A kind man, overwhelmed by life's trials, is visited by a heavenly messenger and gains a new lease on life. The synopsis of this week's Touched by an Angel? No, but it is the basis for Frank Capra's heartwarming 1946 holiday classic, It's a Wonderful Life.
George Bailey (Jimmy Stewart) dreams of seeing the world and having a grand impact on it. But small-town responsibilities strand him at home. The family business struggles to stay afloat, enduring constant attacks by a power-hungry tyrant. Pressures mount until George reaches the breaking point, convinced the world would be better off had he never existed. To show him what that world would've been like, a friendly angel escorts George through that same town—now a dark place having never felt his virtuous influence. In the end, George embraces the wonderful life he nearly threw away.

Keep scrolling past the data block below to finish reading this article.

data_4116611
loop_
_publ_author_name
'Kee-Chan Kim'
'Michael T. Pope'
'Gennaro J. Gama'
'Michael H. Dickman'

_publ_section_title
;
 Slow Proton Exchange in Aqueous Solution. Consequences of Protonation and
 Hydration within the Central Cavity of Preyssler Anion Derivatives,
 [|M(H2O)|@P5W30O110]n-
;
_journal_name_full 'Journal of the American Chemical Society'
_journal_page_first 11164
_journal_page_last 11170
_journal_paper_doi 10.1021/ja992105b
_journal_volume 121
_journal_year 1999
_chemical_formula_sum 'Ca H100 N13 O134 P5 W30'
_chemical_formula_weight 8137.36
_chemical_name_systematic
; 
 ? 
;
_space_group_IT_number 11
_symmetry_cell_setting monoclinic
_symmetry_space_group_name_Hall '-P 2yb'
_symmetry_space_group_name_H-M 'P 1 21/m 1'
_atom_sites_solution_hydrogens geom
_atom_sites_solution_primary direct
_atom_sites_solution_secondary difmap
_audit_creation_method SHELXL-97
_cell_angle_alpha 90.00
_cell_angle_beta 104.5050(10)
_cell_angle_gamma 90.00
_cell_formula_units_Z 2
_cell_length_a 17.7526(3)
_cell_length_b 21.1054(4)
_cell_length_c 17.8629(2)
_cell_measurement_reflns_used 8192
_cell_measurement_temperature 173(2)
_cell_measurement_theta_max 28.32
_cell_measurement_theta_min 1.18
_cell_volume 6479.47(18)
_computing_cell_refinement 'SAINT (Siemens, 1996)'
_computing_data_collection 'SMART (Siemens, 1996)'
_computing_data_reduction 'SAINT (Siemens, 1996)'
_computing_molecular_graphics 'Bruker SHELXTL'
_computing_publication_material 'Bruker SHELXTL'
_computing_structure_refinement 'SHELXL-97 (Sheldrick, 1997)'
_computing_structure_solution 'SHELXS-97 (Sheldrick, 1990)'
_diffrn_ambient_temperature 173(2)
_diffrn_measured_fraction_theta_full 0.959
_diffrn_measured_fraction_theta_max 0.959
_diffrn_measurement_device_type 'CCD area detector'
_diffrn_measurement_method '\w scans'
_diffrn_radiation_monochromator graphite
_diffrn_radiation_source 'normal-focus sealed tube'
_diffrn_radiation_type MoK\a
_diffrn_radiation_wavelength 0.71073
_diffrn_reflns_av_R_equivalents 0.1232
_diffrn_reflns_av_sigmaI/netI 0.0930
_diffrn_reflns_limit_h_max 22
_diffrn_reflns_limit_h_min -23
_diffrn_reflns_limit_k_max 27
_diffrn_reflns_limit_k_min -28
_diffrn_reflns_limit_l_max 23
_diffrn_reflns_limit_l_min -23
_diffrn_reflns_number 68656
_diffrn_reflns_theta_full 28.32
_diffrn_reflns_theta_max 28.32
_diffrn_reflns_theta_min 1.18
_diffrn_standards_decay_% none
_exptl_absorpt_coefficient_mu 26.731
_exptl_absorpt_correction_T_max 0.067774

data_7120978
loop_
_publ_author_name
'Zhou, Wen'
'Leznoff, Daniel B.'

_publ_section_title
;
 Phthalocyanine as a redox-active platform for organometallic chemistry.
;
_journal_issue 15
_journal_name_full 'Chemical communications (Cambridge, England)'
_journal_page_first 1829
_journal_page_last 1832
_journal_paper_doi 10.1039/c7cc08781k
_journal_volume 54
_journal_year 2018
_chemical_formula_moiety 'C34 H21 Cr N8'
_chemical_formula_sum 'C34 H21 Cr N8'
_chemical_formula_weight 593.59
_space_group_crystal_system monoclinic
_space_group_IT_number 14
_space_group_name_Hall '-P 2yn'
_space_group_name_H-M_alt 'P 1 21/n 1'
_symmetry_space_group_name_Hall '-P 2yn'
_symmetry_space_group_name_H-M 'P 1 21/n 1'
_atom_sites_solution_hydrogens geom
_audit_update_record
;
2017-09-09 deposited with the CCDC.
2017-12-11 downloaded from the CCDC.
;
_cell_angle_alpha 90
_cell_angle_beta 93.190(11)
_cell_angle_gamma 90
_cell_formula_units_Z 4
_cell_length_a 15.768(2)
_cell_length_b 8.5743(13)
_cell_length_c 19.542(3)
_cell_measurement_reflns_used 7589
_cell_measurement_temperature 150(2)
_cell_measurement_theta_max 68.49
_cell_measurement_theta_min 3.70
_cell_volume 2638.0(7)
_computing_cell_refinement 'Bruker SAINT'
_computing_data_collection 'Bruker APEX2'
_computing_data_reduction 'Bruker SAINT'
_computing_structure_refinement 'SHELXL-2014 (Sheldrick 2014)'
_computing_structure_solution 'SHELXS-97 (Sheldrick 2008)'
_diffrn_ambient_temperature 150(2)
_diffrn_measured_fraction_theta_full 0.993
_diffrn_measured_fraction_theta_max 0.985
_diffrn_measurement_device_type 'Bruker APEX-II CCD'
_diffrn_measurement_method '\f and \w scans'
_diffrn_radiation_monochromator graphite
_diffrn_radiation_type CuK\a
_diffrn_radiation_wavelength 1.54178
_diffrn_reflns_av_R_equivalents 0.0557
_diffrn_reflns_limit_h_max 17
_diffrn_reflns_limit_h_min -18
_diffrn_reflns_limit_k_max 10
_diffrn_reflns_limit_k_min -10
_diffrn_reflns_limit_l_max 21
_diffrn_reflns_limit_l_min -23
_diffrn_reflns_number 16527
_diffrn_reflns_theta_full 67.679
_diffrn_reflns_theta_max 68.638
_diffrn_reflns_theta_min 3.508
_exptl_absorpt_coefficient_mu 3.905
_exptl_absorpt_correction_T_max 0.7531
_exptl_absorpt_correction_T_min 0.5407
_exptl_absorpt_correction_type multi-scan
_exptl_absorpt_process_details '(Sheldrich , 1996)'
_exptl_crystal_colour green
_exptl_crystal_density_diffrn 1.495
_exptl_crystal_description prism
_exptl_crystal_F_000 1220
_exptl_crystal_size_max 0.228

A half century after it was made, this delightful film still gives families plenty to talk about:
— How does George's rescue of his little brother epitomize his life-long attitude toward helping others? (Jn 15:13)
— Discuss the national mind-set during wartime. How is America different today?
— How do the Baileys and Mr. Potter differ when it comes to showing grace and compassion? (Col 3:12)
— Explore how Mr. Potter tries to tempt George into betraying his conscience.
— Examine the lax attitudes toward alcohol and drunkenness. What has our culture learned about their dangers since this film was made? (Eph 5:18)
— How might George have treated people better after the money disappeared? (2 Pet 1:5-9)
— Talk about why suicide is never an option—especially for a Christ follower.
— Help your teen ponder how their world might be different without their contribution—and inspire them to make an impact for Jesus.
— What does Harry mean when he calls his brother "the richest man in town"?
This engagingly innocent slice of Americana has become a holiday staple on cable TV. After more than 50 years, families can still explore its rich themes and valuable life lessons together.